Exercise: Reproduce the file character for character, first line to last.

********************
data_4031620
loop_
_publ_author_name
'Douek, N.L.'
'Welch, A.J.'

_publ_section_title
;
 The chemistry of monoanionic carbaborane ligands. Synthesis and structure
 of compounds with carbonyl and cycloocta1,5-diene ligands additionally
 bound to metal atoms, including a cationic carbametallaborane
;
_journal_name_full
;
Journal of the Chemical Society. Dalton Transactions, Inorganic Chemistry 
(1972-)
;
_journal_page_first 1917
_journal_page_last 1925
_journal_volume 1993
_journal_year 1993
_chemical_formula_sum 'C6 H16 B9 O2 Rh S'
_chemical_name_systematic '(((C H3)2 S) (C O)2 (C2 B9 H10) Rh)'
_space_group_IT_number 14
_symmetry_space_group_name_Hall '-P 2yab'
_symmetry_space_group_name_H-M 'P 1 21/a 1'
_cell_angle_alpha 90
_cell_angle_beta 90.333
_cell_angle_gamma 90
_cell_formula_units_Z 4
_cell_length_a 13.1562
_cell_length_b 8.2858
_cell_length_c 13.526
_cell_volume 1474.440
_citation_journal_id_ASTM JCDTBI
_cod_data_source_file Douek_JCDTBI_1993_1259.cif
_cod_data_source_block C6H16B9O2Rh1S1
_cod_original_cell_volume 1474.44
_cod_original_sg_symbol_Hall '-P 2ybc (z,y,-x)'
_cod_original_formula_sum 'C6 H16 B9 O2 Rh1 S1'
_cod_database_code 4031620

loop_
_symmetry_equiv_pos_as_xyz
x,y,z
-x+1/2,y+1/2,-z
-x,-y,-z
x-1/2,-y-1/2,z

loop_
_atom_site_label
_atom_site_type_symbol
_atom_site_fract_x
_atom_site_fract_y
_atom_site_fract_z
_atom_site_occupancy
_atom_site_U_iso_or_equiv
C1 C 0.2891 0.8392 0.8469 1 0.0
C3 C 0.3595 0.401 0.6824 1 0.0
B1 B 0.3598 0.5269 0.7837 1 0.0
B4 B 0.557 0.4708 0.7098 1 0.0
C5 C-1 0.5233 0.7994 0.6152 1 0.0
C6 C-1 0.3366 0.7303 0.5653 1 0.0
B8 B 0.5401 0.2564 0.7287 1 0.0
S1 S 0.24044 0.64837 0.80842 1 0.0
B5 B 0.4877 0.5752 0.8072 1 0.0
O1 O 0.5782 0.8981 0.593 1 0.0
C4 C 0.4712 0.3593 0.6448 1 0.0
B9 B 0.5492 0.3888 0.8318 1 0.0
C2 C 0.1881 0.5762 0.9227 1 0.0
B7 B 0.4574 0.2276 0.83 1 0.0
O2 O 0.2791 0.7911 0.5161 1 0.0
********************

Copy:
data_4031620
loop_
_publ_author_name
'Douek, N.L.'
'Welch, A.J.'

_publ_section_title
;
 The chemistry of monoanionic carbaborane ligands. Synthesis and structure
 of compounds with carbonyl and cycloocta1,5-diene ligands additionally
 bound to metal atoms, including a cationic carbametallaborane
;
_journal_name_full
;
Journal of the Chemical Society. Dalton Transactions, Inorganic Chemistry 
(1972-)
;
_journal_page_first 1917
_journal_page_last 1925
_journal_volume 1993
_journal_year 1993
_chemical_formula_sum 'C6 H16 B9 O2 Rh S'
_chemical_name_systematic '(((C H3)2 S) (C O)2 (C2 B9 H10) Rh)'
_space_group_IT_number 14
_symmetry_space_group_name_Hall '-P 2yab'
_symmetry_space_group_name_H-M 'P 1 21/a 1'
_cell_angle_alpha 90
_cell_angle_beta 90.333
_cell_angle_gamma 90
_cell_formula_units_Z 4
_cell_length_a 13.1562
_cell_length_b 8.2858
_cell_length_c 13.526
_cell_volume 1474.440
_citation_journal_id_ASTM JCDTBI
_cod_data_source_file Douek_JCDTBI_1993_1259.cif
_cod_data_source_block C6H16B9O2Rh1S1
_cod_original_cell_volume 1474.44
_cod_original_sg_symbol_Hall '-P 2ybc (z,y,-x)'
_cod_original_formula_sum 'C6 H16 B9 O2 Rh1 S1'
_cod_database_code 4031620

loop_
_symmetry_equiv_pos_as_xyz
x,y,z
-x+1/2,y+1/2,-z
-x,-y,-z
x-1/2,-y-1/2,z

loop_
_atom_site_label
_atom_site_type_symbol
_atom_site_fract_x
_atom_site_fract_y
_atom_site_fract_z
_atom_site_occupancy
_atom_site_U_iso_or_equiv
C1 C 0.2891 0.8392 0.8469 1 0.0
C3 C 0.3595 0.401 0.6824 1 0.0
B1 B 0.3598 0.5269 0.7837 1 0.0
B4 B 0.557 0.4708 0.7098 1 0.0
C5 C-1 0.5233 0.7994 0.6152 1 0.0
C6 C-1 0.3366 0.7303 0.5653 1 0.0
B8 B 0.5401 0.2564 0.7287 1 0.0
S1 S 0.24044 0.64837 0.80842 1 0.0
B5 B 0.4877 0.5752 0.8072 1 0.0
O1 O 0.5782 0.8981 0.593 1 0.0
C4 C 0.4712 0.3593 0.6448 1 0.0
B9 B 0.5492 0.3888 0.8318 1 0.0
C2 C 0.1881 0.5762 0.9227 1 0.0
B7 B 0.4574 0.2276 0.83 1 0.0
O2 O 0.2791 0.7911 0.5161 1 0.0